The Similarities and Difference between Spoofing And Hijacking
Cybercrime has no limits and cybercriminals definitely know this. After all sorts of threats that you’ve had to deal with, here’s one more… in fact two of them. Spoofing and hijacking aren’t new terms. These existed before the Internet came in and now in the web era too, these are doing what they do best – impersonate as someone else and play up with other’s emotions, credibility and in several cases also money.
What happens in the case of spoofing?
Like in the traditional case, spoofs pretend to be someone who they are not. So, in this case, spoofs may send across mails and messages to users in your contact list and thereby demand for money, create panic, or simply send across inappropriate content that might embarrass you later. Spoofs typically do not control your mail account but forge your email address. It then uses this address to bombard your contact list with mails.
To action this, spoofs will use another person’s (read victim) computer and your ‘From’ field to send those mails and while your PC and inbox aren’t exposed to threat, you never know they soon may come back to do it.
So, what can you do once you’ve learnt that your mailbox has been spoofed? Well, the first thing ideally you should do is reset your password. If you are able to do it, thank your stars, you’re still safe. Shoot mails to everyone who may have received those inappropriate mails from you apologizing for the inconvenience and also let them know that your mailbox was forged. Thereafter, if you have used the same password to login to other apps, change them there too.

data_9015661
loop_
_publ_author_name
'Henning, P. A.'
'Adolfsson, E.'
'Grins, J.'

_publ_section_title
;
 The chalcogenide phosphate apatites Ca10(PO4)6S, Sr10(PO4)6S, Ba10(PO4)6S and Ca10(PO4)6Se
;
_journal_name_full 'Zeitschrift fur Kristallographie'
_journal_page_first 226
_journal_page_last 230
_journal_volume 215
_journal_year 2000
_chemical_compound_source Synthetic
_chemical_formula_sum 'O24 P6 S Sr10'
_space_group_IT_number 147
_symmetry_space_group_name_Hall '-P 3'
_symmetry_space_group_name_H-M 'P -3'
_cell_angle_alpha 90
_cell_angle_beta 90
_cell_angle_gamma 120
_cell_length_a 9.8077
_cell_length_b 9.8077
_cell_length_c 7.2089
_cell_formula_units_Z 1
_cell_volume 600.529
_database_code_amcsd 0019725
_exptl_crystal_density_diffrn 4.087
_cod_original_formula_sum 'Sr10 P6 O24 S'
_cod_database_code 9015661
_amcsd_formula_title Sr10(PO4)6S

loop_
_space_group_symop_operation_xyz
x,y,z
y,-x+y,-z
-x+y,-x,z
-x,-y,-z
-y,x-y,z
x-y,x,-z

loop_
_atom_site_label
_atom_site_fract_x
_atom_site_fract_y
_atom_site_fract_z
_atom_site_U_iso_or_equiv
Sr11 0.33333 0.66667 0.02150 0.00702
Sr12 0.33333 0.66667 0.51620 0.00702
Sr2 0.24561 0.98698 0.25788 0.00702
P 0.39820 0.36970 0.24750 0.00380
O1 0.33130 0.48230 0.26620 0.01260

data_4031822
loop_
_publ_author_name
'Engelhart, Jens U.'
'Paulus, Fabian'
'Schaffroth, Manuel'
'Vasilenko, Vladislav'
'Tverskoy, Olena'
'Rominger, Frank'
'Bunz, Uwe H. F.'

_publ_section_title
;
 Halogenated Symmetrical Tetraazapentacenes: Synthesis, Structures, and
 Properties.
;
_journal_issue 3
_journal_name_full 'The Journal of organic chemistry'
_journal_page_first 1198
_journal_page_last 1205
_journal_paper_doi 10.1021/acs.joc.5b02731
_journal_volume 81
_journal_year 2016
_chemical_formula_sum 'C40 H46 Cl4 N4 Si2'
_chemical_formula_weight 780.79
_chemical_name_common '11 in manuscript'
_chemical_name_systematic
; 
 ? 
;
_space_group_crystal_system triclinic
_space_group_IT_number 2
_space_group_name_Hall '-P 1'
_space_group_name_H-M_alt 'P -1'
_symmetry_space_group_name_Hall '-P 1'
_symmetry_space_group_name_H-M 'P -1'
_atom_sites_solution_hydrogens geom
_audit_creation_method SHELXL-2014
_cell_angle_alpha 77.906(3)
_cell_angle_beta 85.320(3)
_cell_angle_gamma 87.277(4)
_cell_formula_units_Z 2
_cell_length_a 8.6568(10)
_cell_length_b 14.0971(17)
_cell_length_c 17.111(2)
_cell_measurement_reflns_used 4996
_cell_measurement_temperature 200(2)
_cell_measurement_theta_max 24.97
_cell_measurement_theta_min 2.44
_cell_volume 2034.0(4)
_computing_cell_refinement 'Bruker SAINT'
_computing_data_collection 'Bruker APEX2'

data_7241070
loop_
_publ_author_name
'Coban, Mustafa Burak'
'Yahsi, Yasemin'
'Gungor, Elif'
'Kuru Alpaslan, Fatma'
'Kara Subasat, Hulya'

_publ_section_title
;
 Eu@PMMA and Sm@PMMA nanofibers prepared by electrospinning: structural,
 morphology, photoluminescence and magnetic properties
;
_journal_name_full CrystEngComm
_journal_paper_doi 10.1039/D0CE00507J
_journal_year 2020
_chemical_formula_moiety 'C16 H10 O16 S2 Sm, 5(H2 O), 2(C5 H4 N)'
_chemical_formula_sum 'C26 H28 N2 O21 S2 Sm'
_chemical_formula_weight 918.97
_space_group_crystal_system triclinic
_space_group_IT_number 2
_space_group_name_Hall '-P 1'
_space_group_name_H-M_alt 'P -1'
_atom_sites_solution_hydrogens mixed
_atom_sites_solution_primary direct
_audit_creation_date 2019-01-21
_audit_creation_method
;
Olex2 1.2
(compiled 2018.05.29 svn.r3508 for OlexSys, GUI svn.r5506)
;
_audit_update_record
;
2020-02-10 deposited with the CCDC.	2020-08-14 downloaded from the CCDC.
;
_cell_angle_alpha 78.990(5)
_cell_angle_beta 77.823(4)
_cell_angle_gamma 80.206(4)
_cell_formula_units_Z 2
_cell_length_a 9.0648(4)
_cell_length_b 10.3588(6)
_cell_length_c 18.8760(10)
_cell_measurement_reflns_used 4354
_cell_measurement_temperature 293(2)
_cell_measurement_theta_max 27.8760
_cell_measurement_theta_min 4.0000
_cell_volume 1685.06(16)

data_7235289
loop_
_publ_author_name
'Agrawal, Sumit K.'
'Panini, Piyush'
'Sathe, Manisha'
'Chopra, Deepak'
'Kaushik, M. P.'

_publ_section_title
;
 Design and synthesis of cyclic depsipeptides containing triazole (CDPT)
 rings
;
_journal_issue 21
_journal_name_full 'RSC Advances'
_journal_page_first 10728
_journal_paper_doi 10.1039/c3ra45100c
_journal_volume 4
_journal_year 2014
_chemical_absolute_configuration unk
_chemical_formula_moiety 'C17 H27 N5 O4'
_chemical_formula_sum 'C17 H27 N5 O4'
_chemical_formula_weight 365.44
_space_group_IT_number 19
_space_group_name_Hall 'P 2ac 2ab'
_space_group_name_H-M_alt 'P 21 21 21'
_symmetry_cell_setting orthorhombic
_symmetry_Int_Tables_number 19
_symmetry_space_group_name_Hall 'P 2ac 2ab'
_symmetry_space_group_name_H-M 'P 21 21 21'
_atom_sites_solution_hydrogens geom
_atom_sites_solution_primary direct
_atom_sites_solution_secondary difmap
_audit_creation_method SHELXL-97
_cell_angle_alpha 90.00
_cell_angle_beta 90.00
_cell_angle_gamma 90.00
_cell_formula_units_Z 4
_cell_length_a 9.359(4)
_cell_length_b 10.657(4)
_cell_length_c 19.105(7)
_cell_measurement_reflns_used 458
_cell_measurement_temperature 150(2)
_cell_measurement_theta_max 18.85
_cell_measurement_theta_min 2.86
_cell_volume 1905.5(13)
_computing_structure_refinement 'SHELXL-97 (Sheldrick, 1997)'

Hijacking is perhaps the nastier one between the two because in this case the crooks will have access to your account and probably is controlling your PC too. So, all types of inappropriate mails, messages, desktop modifications, random apps and popups on your screen that you’ve never initiated for – you know it could all be due to a security breach. A hijacker hijacks a system or a mailbox completely and changes the password and every other security setting just to ensure that you have no claim over it.
Yes, this is scarier. However, this doesn’t mean that you can’t do anything about it!
To be able to find out whether you have been spoofed or hijacked, attempt to change your password. If you can change it, like in the case of a spoof, you have some consolation. However, if you aren’t able to reset it, immediately raise your concerns with the respective authorities and keep fingers crossed.
If your Gmail account has been compromised, fill in the account recovery form to reset your account. This may take some time and patience; so be prepared. If your Outlook account was breached, you will have to contact Microsoft to be able to recover from the hack and even restore the deleted accounts. There is help available in the official websites of the mail clients – browse through the information and do the needful.
Once you’ve recovered your mailbox and data, either after you’ve been spoofed or your account hacked into, remember to set up your mailbox from scratch.
- Set up a strong password.
- Update your installed security solution.
- Avoid opening unsolicited mails or spam links.
- And, at all times, remain safe by practicing other online security tips.
This should take care of the issue for now; but you never know, there could be something else round the corner – so, watch out…